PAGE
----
The Squale 1521 “50 Atmos” should definitely ring a bell if you’re a fan of dive watches. Above all, you should be familiar with the watch manufacturer Squale, but we dive into that topic later. If the 1521 and its manufacturer doesn’t ring a bell for you, then it’s nothing unusual, because Squale is better known among dive-watch-nerds nowadays. which is somewhat surprising given its historical significance and that it is still one of the few independent and family-run manufacturers on the market, which is clearly focussing on functional diving- and no hype watches.
If you like to expand your dive-watches-knowledge you’ve come to the right place. In this hands-on review, we briefly take a look on the history of Squale and at its classic model the Squale 1521 “50 Atmos”, as a polished case version with a blue and black dial.
Squale history and tradition
Squale SA was founded by Charles von Büren in Neuchâtel, Switzerland, in 1946 and has its origins as a well known component supplier for (among others) waterproof cases for the watch industry. Their logo of a shark is not only cool for dive watches, even though I’m sure you don’t want to meet a real shark under the water, but it also literally stands for the word “shark” in French (Neuchâtel is a French speaking canton of Switzerland). This unique “Squale” logo of a shark was widely and proudly presented by watch manufacturers in the sense of a co-branding on the dial as a quality sign for water-proof watches in the 1970’s .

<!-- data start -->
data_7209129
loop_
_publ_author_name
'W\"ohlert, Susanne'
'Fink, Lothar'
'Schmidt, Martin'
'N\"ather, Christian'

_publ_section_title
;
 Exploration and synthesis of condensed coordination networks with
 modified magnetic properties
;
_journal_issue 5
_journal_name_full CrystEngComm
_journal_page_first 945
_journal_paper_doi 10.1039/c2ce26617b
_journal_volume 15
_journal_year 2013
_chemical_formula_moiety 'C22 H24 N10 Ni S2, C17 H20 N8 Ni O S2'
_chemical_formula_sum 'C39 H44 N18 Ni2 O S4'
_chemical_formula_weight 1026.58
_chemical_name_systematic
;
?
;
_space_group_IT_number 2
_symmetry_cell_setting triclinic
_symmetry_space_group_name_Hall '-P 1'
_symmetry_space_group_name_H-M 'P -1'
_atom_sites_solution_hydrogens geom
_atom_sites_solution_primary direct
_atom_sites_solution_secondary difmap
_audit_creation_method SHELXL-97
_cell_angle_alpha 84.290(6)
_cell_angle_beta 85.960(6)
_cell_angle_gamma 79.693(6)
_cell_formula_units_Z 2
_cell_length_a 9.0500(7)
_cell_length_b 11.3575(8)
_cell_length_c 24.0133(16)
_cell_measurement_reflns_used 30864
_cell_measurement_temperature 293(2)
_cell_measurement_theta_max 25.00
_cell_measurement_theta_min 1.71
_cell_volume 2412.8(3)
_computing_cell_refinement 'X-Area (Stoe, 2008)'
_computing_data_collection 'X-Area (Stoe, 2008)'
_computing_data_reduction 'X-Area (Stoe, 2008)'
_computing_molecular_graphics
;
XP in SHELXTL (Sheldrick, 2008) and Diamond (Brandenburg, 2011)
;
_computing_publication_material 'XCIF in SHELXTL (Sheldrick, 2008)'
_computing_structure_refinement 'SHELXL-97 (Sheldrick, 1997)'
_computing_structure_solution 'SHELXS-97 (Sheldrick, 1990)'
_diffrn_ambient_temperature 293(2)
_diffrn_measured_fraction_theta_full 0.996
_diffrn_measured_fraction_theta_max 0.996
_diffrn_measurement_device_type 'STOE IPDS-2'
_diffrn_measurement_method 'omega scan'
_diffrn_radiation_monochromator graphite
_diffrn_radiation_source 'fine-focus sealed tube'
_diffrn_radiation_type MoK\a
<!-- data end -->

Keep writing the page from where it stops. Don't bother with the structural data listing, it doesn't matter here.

During the 1950s and 1960s modern scuba diving, i.e. professional diving with compressed air diving equipment (SCUBA), became more and more important and became more and more popular as a hobby. One reason for that was the famous naval officer, sea explorer and -researcher Jacques Cousteau and the technician Emile Gagan.
For a diver it’s not only important, it’s vital to measure the time of the dive precisely and reliably. Among other things it is important for the remaining oxygen, but most important for the timing of your decompression during emergence. This is absolutely is necessary for every diver when he spent a significant time in the depths, to return the body to its normal atmospheric levels of inert gas saturation, which. Therefore it was no coincidence, that many watch manufacturers launched diving watches in order to serve the rapidly increasing demand for functional, water-resistant watches.